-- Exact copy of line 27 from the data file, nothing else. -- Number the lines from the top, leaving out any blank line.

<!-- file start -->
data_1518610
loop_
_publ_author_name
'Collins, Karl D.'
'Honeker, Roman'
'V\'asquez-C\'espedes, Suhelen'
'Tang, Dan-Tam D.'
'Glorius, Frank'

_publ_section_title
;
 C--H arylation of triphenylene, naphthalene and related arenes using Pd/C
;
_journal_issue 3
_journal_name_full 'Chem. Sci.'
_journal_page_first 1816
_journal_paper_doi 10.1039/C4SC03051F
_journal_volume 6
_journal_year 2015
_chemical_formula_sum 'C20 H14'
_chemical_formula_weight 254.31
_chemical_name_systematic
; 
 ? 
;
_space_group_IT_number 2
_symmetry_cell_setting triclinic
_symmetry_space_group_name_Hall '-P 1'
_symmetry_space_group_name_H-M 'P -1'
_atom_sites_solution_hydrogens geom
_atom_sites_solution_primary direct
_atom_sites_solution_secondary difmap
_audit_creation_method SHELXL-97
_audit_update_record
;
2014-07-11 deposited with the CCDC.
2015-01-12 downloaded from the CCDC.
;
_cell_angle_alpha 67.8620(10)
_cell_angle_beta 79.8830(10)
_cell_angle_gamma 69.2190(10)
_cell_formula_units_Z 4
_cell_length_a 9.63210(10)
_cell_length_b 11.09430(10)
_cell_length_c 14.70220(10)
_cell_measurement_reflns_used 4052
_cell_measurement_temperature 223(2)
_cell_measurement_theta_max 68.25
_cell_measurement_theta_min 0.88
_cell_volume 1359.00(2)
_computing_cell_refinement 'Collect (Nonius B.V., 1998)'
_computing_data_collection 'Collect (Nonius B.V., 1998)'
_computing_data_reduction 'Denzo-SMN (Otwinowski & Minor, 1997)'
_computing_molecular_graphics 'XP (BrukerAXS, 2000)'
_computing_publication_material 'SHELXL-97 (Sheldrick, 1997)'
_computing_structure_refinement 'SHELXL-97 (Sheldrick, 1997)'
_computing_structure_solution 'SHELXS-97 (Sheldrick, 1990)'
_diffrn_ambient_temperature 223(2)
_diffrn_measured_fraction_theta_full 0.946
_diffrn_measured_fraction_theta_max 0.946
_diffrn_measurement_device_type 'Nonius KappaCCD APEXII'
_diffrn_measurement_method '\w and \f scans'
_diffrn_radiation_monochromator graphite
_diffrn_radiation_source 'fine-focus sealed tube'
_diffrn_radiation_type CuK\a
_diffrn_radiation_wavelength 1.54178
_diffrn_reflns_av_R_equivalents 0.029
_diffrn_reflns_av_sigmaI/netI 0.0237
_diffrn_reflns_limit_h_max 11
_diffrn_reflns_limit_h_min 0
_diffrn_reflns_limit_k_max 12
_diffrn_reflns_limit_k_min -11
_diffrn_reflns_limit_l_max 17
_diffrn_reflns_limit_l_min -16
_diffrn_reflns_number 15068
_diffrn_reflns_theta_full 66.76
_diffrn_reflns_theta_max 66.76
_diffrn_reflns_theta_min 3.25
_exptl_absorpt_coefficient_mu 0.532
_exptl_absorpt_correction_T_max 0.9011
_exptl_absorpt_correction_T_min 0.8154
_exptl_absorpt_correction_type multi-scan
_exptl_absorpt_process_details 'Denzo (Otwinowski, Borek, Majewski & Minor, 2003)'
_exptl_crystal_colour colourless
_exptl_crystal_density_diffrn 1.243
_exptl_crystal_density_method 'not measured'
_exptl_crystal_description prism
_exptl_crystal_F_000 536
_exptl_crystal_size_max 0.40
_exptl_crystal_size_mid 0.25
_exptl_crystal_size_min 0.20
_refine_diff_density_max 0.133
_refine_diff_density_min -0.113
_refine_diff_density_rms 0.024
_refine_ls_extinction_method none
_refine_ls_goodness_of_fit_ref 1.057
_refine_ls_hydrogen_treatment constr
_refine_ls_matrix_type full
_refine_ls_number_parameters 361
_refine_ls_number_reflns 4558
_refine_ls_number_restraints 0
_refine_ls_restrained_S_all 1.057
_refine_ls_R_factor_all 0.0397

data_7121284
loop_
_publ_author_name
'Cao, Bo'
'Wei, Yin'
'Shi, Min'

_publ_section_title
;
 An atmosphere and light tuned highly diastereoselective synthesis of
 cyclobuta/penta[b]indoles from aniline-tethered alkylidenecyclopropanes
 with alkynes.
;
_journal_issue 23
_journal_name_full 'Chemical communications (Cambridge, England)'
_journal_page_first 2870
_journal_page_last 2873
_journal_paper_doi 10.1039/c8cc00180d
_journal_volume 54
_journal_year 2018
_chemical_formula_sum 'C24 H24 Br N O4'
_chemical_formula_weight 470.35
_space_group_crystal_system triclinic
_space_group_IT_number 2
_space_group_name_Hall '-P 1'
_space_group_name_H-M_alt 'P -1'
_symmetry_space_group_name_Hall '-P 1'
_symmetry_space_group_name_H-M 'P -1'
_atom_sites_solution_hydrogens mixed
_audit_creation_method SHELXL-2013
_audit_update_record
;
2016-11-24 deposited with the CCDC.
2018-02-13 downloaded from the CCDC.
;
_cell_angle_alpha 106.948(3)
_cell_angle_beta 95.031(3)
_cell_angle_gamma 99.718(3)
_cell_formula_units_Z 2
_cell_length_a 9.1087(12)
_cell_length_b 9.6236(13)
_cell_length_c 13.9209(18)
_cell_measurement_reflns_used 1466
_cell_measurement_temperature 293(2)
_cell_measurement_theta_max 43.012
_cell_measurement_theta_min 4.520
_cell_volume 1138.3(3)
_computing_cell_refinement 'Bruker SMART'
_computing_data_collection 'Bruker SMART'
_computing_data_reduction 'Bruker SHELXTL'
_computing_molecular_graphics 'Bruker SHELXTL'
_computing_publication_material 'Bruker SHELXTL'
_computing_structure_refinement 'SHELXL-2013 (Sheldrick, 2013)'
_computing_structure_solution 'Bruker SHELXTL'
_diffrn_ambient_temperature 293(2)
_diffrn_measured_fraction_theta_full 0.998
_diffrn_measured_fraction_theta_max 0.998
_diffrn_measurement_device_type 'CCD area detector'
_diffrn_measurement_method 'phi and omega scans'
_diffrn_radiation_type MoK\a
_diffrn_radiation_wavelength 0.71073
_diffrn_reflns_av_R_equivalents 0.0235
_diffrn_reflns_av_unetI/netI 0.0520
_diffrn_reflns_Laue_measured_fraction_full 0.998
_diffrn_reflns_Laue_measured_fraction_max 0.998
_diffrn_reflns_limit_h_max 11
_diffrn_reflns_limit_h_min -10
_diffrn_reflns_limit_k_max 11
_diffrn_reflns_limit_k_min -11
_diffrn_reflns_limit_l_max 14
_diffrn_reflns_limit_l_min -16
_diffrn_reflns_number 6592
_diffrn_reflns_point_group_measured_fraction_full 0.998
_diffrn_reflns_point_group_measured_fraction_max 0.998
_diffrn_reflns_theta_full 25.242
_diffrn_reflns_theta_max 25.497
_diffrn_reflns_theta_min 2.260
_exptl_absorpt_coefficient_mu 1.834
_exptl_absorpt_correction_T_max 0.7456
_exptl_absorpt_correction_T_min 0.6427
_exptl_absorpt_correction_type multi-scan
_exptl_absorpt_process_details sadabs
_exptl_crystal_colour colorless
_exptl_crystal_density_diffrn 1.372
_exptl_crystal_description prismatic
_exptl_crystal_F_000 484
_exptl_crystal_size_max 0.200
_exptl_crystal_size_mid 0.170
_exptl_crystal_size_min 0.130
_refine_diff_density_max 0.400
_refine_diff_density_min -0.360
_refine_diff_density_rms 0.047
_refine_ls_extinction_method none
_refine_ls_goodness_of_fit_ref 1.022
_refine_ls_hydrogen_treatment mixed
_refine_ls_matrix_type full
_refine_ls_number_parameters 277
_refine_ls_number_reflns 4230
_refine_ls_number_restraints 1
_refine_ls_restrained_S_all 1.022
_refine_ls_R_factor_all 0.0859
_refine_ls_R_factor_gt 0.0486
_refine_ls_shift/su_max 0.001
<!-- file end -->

_symmetry_space_group_name_Hall '-P 1'